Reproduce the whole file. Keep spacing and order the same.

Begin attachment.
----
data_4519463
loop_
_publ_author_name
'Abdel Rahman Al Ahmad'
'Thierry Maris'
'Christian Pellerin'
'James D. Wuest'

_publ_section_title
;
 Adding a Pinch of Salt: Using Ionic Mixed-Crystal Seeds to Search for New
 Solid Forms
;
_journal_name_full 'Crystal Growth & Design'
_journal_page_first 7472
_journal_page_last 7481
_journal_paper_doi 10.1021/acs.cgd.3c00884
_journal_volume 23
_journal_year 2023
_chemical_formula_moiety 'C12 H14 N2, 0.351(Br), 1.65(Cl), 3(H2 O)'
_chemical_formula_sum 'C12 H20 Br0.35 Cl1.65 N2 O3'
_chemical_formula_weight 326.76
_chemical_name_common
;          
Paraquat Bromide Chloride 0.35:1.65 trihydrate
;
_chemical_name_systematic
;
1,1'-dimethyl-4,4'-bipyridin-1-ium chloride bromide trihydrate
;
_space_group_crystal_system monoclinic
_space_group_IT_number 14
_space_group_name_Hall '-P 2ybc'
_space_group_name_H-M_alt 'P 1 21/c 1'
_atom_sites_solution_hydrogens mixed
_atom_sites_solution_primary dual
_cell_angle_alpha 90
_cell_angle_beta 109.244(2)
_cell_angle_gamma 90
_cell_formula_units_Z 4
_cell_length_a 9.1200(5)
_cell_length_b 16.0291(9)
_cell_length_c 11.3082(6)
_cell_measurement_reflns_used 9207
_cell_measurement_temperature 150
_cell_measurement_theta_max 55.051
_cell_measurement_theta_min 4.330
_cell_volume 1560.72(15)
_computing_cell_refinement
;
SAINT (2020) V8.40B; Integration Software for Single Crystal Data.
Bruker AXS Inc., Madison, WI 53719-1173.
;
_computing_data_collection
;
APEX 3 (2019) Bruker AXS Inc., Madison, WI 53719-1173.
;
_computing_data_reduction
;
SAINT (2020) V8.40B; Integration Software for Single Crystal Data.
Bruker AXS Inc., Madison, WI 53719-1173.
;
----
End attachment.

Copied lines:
data_4519463
loop_
_publ_author_name
'Abdel Rahman Al Ahmad'
'Thierry Maris'
'Christian Pellerin'
'James D. Wuest'

_publ_section_title
;
 Adding a Pinch of Salt: Using Ionic Mixed-Crystal Seeds to Search for New
 Solid Forms
;
_journal_name_full 'Crystal Growth & Design'
_journal_page_first 7472
_journal_page_last 7481
_journal_paper_doi 10.1021/acs.cgd.3c00884
_journal_volume 23
_journal_year 2023
_chemical_formula_moiety 'C12 H14 N2, 0.351(Br), 1.65(Cl), 3(H2 O)'
_chemical_formula_sum 'C12 H20 Br0.35 Cl1.65 N2 O3'
_chemical_formula_weight 326.76
_chemical_name_common
;          
Paraquat Bromide Chloride 0.35:1.65 trihydrate
;
_chemical_name_systematic
;
1,1'-dimethyl-4,4'-bipyridin-1-ium chloride bromide trihydrate
;
_space_group_crystal_system monoclinic
_space_group_IT_number 14
_space_group_name_Hall '-P 2ybc'
_space_group_name_H-M_alt 'P 1 21/c 1'
_atom_sites_solution_hydrogens mixed
_atom_sites_solution_primary dual
_cell_angle_alpha 90
_cell_angle_beta 109.244(2)
_cell_angle_gamma 90
_cell_formula_units_Z 4
_cell_length_a 9.1200(5)
_cell_length_b 16.0291(9)
_cell_length_c 11.3082(6)
_cell_measurement_reflns_used 9207
_cell_measurement_temperature 150
_cell_measurement_theta_max 55.051
_cell_measurement_theta_min 4.330
_cell_volume 1560.72(15)
_computing_cell_refinement
;
SAINT (2020) V8.40B; Integration Software for Single Crystal Data.
Bruker AXS Inc., Madison, WI 53719-1173.
;
_computing_data_collection
;
APEX 3 (2019) Bruker AXS Inc., Madison, WI 53719-1173.
;
_computing_data_reduction
;
SAINT (2020) V8.40B; Integration Software for Single Crystal Data.
Bruker AXS Inc., Madison, WI 53719-1173.
;